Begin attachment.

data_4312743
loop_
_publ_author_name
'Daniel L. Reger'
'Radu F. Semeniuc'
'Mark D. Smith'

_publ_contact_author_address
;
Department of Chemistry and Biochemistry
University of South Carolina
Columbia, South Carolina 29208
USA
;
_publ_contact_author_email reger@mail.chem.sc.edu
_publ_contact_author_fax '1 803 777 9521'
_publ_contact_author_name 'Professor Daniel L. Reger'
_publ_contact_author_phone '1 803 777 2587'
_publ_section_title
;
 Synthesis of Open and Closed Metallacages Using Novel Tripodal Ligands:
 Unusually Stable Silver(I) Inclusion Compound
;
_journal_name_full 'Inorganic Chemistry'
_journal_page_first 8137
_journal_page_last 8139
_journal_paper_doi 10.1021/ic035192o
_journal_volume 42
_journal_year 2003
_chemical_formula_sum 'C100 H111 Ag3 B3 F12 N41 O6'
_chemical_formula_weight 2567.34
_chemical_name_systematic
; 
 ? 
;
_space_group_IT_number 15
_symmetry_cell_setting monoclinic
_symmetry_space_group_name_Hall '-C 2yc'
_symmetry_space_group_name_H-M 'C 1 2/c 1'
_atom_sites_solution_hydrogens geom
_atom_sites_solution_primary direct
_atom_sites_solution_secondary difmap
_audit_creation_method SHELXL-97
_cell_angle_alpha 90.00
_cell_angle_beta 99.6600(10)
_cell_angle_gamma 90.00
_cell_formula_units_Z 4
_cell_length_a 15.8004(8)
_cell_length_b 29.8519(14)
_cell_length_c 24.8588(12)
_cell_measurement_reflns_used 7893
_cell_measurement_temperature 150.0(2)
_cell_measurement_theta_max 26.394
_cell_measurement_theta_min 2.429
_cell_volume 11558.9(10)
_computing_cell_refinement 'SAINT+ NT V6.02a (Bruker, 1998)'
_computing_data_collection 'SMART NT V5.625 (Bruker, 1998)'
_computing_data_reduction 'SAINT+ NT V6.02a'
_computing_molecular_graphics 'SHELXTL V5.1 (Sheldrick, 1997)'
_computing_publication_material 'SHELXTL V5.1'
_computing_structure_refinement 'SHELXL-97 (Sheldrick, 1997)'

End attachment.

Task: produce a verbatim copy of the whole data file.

data_4312743
loop_
_publ_author_name
'Daniel L. Reger'
'Radu F. Semeniuc'
'Mark D. Smith'

_publ_contact_author_address
;
Department of Chemistry and Biochemistry
University of South Carolina
Columbia, South Carolina 29208
USA
;
_publ_contact_author_email reger@mail.chem.sc.edu
_publ_contact_author_fax '1 803 777 9521'
_publ_contact_author_name 'Professor Daniel L. Reger'
_publ_contact_author_phone '1 803 777 2587'
_publ_section_title
;
 Synthesis of Open and Closed Metallacages Using Novel Tripodal Ligands:
 Unusually Stable Silver(I) Inclusion Compound
;
_journal_name_full 'Inorganic Chemistry'
_journal_page_first 8137
_journal_page_last 8139
_journal_paper_doi 10.1021/ic035192o
_journal_volume 42
_journal_year 2003
_chemical_formula_sum 'C100 H111 Ag3 B3 F12 N41 O6'
_chemical_formula_weight 2567.34
_chemical_name_systematic
; 
 ? 
;
_space_group_IT_number 15
_symmetry_cell_setting monoclinic
_symmetry_space_group_name_Hall '-C 2yc'
_symmetry_space_group_name_H-M 'C 1 2/c 1'
_atom_sites_solution_hydrogens geom
_atom_sites_solution_primary direct
_atom_sites_solution_secondary difmap
_audit_creation_method SHELXL-97
_cell_angle_alpha 90.00
_cell_angle_beta 99.6600(10)
_cell_angle_gamma 90.00
_cell_formula_units_Z 4
_cell_length_a 15.8004(8)
_cell_length_b 29.8519(14)
_cell_length_c 24.8588(12)
_cell_measurement_reflns_used 7893
_cell_measurement_temperature 150.0(2)
_cell_measurement_theta_max 26.394
_cell_measurement_theta_min 2.429
_cell_volume 11558.9(10)
_computing_cell_refinement 'SAINT+ NT V6.02a (Bruker, 1998)'
_computing_data_collection 'SMART NT V5.625 (Bruker, 1998)'
_computing_data_reduction 'SAINT+ NT V6.02a'
_computing_molecular_graphics 'SHELXTL V5.1 (Sheldrick, 1997)'
_computing_publication_material 'SHELXTL V5.1'
_computing_structure_refinement 'SHELXL-97 (Sheldrick, 1997)'